Paul knew full well that churches, if they’re not careful, can take on the life and pecking order of the town in which it is located.  A church draws its membership from the community at large, from a people who come from different backgrounds with different beliefs, different economic and social status, and different political ideologies.  Paul knew that such diversity in a church, if it’s not grounded and tempered with unity, can lead to problems, such as hierarchal mentalities, spiritual superiority, and power struggles.  This was especially the case in Corinth.  

          Corinth was an extraordinary place, a first century New York City, Las Vegas, and Washington D.C. all wrapped up into one.  It was a major port city with an urban center of commerce and Hellenistic culture, but it also had its darker side with rampant prostitution, crime, and corruption.  Corinth had both a a sophisticated citizenry schooled in philosophy and rhetoric, as well as those who found themselves outside the sophiscated and schooled elite, on the fringes of society.

The congregation that made up the Corinthian church was a cross section of all of this, rich and poor, sophisticated and simple, most with humble if not questionable beginnings before becoming Christian.  And yet, the church was full of gifted people, people who were given the fruits of the Spirit – wisdom, knowledge, faith, powers of healing, working of miracles, prophecy, discernment of spirits, and, do I dare say, the mystical, ecstatic speech known as “tongues.”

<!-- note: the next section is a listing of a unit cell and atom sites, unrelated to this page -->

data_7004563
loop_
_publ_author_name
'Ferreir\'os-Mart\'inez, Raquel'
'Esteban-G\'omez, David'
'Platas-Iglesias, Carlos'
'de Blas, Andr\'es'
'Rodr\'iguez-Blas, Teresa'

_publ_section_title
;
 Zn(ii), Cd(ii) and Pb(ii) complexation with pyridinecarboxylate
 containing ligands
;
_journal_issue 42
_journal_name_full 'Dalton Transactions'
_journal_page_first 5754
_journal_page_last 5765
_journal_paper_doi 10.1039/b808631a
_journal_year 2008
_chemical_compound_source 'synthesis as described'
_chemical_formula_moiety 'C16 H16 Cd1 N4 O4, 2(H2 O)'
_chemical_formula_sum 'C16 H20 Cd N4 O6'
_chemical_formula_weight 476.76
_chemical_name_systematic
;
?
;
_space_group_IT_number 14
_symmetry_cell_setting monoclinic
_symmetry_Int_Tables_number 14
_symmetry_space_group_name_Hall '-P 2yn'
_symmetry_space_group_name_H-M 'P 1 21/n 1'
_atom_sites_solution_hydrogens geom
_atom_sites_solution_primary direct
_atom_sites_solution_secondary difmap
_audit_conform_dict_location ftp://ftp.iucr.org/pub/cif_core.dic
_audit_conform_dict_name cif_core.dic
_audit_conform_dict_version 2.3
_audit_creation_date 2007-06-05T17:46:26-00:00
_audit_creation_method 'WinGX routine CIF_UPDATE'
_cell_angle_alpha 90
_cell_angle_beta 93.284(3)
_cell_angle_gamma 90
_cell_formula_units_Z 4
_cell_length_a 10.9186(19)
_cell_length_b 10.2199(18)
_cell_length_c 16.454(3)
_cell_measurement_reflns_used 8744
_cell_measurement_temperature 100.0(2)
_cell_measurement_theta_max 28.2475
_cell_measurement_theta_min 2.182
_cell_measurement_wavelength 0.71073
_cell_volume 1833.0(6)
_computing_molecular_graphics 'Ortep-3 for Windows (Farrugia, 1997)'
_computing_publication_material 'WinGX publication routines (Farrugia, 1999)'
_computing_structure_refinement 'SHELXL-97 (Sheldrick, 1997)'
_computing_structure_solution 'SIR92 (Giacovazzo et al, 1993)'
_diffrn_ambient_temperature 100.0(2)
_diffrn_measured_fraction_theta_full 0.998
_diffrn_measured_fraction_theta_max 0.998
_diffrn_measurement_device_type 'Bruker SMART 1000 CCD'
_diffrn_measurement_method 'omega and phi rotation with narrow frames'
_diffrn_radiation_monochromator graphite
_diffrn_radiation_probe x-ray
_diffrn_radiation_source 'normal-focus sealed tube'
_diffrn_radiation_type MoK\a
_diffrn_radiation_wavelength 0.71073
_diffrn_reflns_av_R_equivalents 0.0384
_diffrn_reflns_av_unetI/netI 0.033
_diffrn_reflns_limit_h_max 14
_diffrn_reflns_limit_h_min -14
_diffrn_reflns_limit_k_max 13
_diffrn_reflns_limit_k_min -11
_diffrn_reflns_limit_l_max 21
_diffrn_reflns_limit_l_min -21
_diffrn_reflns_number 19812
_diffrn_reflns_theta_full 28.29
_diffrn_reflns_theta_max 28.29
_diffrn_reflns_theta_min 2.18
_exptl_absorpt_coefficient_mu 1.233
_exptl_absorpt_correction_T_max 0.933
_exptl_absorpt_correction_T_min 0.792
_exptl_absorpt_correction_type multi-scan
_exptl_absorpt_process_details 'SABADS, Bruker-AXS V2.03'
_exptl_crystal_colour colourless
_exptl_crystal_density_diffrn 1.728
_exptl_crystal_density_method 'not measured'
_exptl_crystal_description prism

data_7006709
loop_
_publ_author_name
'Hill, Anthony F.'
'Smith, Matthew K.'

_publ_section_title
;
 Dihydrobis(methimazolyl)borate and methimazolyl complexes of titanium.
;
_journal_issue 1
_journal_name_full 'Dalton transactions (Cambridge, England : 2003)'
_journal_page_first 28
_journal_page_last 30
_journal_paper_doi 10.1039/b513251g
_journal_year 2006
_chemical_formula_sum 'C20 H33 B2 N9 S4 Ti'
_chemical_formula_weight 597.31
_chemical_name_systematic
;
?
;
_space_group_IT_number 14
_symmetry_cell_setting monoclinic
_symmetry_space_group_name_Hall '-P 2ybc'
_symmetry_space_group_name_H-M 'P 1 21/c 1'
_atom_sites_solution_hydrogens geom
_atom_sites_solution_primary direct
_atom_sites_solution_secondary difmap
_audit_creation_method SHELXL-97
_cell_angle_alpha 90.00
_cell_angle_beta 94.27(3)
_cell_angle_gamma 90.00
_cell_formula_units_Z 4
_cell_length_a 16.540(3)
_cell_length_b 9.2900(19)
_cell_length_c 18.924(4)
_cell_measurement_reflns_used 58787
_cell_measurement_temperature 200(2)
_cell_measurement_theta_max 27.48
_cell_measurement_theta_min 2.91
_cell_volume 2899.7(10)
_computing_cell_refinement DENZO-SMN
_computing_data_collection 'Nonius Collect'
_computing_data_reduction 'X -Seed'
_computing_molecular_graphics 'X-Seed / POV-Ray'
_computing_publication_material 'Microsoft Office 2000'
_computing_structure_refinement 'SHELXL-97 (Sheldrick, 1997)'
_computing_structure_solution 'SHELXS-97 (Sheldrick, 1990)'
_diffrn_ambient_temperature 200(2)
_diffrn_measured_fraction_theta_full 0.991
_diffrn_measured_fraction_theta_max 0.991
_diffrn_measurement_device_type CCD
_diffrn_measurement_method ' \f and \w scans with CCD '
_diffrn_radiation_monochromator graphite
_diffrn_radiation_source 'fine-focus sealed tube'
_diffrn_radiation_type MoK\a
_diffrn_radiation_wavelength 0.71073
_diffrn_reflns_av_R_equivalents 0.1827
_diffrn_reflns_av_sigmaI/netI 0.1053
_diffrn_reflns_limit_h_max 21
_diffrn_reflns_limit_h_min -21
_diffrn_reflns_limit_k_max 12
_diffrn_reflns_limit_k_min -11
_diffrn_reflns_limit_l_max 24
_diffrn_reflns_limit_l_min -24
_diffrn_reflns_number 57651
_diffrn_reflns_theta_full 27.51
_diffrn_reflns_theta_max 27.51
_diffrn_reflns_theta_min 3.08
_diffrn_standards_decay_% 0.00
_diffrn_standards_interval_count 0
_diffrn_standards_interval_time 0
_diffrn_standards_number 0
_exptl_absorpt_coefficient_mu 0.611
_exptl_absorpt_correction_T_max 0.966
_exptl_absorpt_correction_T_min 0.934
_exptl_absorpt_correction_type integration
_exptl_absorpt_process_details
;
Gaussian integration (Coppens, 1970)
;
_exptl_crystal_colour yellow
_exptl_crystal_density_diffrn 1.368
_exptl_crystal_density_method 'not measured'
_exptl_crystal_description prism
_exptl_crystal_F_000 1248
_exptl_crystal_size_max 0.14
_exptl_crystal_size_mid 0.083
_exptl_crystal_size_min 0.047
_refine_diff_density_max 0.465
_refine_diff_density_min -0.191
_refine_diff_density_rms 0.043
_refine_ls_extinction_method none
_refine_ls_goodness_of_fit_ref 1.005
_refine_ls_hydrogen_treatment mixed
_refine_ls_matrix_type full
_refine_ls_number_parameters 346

In our text for this morning, Paul is addressing an argument about who was more important, the one with the most spiritual gifts or the one with the least amount of spiritual gifts.  For the Corinthian church, this was not a theoretical question, but a real life question, because certain people were vying for the preeminent place within the congregation.  The result was not just hurt feelings, but alienation.  Those whose gifts did not equip them for the higher ranks of power were not only getting lost in the struggle, they were being demeaned, and treated as though they were not important.  It is to this argument that Paul gives us his famous metaphor of the body.  But for Paul, this was no metaphor, but a very special, and even mystical, reality.